Thursday, November 5, 2009
The Wall Street Journal is reporting that both American Airlines and Delta Air Lines are intensifying their efforts to forge a deepened alliance relationship with Japan's JAL. See Mariko Sanchanta, American, Delta Step Up JAL Lobbying, Wall St. J., Nov. 5, 2009 (available here). The story outlines the proposals made by both carriers to JAL, along with surveying the troubled Japanese airline's plans to return to financial health. There are a few important points the story missed, however.
First, both American and Delta are hanging their alliance hopes on a potential U.S./Japan open skies deal being reached. As of last week, however, no such deal was attained. News reports also indicated that Japan is seeking to limit slots for U.S. airlines at Tokyo's two international airports. Such restrictions cut against the open market ethos of the open skies template. If the U.S. signs an agreement with Japan that still allows the latter to impose these discriminatory restrictions, there is no guarantee that it will meet the Department of Transportation's longstanding requirement for an open skies agreement to be in place before it bestows the boon of antitrust immunity to an alliance.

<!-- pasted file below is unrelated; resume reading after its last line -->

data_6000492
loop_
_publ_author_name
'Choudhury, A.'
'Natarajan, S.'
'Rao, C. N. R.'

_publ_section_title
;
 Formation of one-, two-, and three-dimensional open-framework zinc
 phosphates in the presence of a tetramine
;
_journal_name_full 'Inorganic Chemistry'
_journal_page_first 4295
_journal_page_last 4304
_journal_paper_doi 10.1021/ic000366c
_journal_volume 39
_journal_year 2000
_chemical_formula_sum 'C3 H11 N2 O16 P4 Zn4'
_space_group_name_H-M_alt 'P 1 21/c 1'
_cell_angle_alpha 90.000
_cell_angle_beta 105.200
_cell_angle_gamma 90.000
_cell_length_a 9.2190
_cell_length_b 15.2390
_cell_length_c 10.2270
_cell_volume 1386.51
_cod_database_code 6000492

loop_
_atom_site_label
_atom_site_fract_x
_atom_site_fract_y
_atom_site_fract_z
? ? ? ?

Second, with the oneworld Alliance antitrust immunity application delayed due to objections from the Justice Department, it's unclear how liberal the DOT will be in the future with respect to bestowing immunity. There is significant public pressure on the DOT to scale-back its immunization grants or to apply more stringent criteria when determining whether immunization is in the public interest. Even if a U.S./Japan open skies deal is reached, it may no longer be enough to win blanket antitrust immunity.
Last, the 2009 FAA Reauthorization Act, though on hold while Congress attempts to pass health care reform legislation, still contains a provision which would sunset all antitrust immunity for alliances within three years after taking effect. While the alliances could reapply for immunity after the sunset, Rep. James Oberstar--the provision's Congressional champion--has indicated that further reforms to the DOT's immunization authority may be in order.
In short, no matter how enticing the American and Delta pitches to JAL are, upheavals in international trade and regulatory policy could lay waste to their best laid plans.